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'Tis the Season to Bacon-Wrap Everything!

Wrap It In Bacon Blog

Is there anything that bacon doesn’t make better? Wait, is that trick question? Here are some of our very favorite things to wrap in bacon.

  • Lean meats such as pork tenderloin , turkey breast and chicken take well to a bacon wrapping. It’s best to cook the parcels in the oven, undisturbed—too much handling can make the bacon unravel.
  • Fish and shellfish also take beautifully to bacon. Scallops and shrimp cook quickly so par-cook the bacon for about 5 minutes before wrapping and finishing—the bacon will be crisp and the shellfish tender. Wrap meaty fillets of salmon and cod with bacon and roast slowly—the bacon will baste and season the fish as it cooks.
  • Wrapping individual portions of vegetables in bacon and roasting them makes for an appetizing bundle. Let the season be your guide: carrots and parsnips in the fall and winter, green and yellow squash in the summer and asparagus in the spring.
  • Fruit’s sweetness always plays well against the salty nature of bacon. Fresh fruit like pineapple and figs are naturals, but so are whole baked apples—wrap a strip of bacon like a belt around peeled, cored apples (secure with toothpick if needed). Season with a little cinnamon and bake until tender. Serve with roast chicken or pork. Dried fruit also works well. Stuff dried dates with a little blue cheese or sneak an almond into a prune and wrap in bacon, roast and voila—instant appetizer.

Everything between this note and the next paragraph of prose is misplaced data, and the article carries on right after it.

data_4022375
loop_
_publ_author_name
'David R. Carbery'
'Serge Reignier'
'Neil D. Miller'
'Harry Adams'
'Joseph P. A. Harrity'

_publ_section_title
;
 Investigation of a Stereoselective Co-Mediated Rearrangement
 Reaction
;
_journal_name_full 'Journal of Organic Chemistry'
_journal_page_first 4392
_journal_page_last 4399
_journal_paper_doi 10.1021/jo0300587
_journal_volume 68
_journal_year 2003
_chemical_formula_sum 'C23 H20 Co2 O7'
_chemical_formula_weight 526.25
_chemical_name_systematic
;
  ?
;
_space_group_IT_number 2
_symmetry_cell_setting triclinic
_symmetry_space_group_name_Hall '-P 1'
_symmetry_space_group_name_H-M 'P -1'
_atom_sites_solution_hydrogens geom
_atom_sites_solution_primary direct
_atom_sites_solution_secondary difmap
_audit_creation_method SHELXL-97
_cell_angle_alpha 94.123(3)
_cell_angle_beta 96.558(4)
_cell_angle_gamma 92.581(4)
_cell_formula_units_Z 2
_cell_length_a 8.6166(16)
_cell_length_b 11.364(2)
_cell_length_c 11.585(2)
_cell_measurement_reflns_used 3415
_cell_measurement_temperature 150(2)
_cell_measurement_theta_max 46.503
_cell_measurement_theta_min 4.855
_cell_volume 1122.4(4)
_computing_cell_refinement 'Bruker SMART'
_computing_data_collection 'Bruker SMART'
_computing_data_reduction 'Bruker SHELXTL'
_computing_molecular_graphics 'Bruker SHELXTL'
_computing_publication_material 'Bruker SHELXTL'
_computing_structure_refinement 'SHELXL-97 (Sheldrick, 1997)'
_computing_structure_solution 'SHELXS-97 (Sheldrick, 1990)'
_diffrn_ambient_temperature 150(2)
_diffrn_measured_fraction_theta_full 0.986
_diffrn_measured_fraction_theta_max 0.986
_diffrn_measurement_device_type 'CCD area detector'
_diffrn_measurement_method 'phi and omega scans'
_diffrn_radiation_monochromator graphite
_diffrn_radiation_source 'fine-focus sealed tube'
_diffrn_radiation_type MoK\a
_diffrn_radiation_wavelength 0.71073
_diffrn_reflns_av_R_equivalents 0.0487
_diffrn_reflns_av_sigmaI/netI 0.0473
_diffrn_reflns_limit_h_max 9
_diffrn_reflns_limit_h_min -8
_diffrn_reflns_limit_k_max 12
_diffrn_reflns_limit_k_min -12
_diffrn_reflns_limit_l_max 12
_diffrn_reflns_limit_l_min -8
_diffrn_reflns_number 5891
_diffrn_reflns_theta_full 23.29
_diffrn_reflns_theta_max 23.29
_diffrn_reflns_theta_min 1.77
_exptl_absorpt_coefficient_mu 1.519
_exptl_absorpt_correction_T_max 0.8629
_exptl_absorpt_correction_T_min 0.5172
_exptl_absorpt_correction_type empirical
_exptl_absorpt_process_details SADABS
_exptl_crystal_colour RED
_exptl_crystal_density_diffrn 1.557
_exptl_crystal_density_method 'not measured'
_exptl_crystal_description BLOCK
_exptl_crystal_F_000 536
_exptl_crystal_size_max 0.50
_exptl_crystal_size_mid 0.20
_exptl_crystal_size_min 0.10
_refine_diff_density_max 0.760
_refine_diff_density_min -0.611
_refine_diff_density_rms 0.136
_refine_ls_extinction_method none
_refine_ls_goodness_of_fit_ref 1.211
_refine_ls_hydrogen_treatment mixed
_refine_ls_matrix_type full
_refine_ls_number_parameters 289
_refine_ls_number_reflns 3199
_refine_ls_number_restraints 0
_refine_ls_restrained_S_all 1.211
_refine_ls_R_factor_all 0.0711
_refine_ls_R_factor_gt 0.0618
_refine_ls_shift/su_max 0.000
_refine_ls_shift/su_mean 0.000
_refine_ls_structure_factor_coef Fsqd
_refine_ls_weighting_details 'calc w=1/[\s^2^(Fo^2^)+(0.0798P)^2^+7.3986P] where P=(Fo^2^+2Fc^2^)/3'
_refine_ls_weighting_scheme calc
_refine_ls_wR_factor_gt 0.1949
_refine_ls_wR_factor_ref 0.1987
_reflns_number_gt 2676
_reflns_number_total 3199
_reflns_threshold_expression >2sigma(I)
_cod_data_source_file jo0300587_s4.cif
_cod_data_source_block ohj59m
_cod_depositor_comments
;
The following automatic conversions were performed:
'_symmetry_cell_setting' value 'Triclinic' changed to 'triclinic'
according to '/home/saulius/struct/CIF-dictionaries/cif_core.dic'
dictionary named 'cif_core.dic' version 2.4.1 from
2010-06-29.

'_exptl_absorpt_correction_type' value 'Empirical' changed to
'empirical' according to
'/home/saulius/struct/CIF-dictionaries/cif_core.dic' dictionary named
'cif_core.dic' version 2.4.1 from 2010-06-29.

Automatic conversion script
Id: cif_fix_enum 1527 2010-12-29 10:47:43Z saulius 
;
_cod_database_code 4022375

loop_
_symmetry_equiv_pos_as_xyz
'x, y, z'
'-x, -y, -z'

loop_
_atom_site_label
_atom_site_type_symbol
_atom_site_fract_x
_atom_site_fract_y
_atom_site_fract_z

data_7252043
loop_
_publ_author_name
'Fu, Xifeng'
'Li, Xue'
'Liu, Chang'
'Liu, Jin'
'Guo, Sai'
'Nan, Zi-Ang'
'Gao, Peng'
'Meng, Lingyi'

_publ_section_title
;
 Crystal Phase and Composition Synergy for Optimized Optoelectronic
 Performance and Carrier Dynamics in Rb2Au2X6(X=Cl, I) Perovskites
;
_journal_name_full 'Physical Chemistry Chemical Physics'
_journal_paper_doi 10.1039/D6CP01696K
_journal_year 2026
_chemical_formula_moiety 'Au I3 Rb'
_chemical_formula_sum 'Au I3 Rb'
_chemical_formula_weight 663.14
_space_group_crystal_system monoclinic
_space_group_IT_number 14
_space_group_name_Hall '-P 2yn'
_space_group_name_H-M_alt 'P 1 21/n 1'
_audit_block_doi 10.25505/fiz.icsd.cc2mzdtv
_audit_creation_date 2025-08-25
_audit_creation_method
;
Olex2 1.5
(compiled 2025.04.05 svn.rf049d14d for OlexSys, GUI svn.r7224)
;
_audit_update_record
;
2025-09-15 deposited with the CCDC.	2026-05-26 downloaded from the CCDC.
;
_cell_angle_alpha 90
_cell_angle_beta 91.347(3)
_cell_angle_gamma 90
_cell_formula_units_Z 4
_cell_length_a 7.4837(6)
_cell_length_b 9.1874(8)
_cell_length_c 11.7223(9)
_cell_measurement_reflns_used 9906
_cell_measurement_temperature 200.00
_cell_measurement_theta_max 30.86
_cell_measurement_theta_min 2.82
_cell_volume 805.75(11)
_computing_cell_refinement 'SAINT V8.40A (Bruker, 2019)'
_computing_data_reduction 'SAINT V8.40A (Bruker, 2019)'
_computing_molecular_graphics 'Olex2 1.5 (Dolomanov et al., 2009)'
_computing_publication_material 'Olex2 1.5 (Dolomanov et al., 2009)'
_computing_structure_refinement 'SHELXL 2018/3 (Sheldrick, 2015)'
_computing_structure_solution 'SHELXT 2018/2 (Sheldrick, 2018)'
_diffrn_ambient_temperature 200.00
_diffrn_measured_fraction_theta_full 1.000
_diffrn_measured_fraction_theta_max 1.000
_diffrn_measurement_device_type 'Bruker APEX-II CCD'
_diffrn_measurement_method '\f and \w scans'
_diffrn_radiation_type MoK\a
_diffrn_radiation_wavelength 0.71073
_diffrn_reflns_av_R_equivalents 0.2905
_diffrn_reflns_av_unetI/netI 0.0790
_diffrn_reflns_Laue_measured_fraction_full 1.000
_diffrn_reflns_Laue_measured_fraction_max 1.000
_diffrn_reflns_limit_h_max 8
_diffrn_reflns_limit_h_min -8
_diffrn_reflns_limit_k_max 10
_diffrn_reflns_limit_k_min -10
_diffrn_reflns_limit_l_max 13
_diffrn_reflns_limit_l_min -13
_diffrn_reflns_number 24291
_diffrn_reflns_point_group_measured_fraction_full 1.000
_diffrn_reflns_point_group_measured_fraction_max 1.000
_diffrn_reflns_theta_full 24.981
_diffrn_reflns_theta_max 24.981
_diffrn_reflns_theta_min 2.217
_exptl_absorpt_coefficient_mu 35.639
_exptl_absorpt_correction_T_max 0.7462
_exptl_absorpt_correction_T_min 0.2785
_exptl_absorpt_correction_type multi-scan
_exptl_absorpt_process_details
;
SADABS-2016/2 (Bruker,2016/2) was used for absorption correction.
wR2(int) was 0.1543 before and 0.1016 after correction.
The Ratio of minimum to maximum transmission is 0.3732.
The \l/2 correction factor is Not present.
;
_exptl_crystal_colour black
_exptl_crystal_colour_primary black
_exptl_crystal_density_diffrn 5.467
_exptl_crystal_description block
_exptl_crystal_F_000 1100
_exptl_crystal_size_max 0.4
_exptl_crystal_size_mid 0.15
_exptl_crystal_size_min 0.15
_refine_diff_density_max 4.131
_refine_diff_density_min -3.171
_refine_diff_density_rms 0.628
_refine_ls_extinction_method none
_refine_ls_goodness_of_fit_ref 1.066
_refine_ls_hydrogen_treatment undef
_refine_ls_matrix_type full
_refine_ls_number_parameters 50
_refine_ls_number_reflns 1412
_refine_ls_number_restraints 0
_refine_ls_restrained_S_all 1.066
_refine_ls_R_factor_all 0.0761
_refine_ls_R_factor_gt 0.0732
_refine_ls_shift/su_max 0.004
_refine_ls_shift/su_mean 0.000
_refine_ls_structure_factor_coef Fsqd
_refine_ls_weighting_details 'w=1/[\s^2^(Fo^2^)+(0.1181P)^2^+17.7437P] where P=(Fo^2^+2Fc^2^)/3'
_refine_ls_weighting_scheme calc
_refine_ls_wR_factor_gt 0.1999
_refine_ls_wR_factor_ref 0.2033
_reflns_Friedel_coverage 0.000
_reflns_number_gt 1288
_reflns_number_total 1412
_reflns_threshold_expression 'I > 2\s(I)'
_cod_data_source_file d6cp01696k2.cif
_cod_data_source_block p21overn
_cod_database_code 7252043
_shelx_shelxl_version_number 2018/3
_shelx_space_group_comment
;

• Speaking of appetizers, there’s no end to the little bites you can wrap in bacon—see all of our suggestions here.
Kate Winslow

Kate Winslow

Kate Winslow is the author of Onions Etcetera: The Essential Allium Cookbook (Burgess Lea Press, 2017), as well as the co-author of The Agricola Cookbook and Coming Home to Sicily. A former editor at Gourmet magazine, Kate currently works with her husband Guy Ambrosino, a photographer, to test, develop and photograph recipes for cookbooks, magazines and, most fun of all, Applegate! Kate and Guy live along the Delaware River in New Jersey with their 12-year-old son, yellow lab and six chickens. Their work can be seen at

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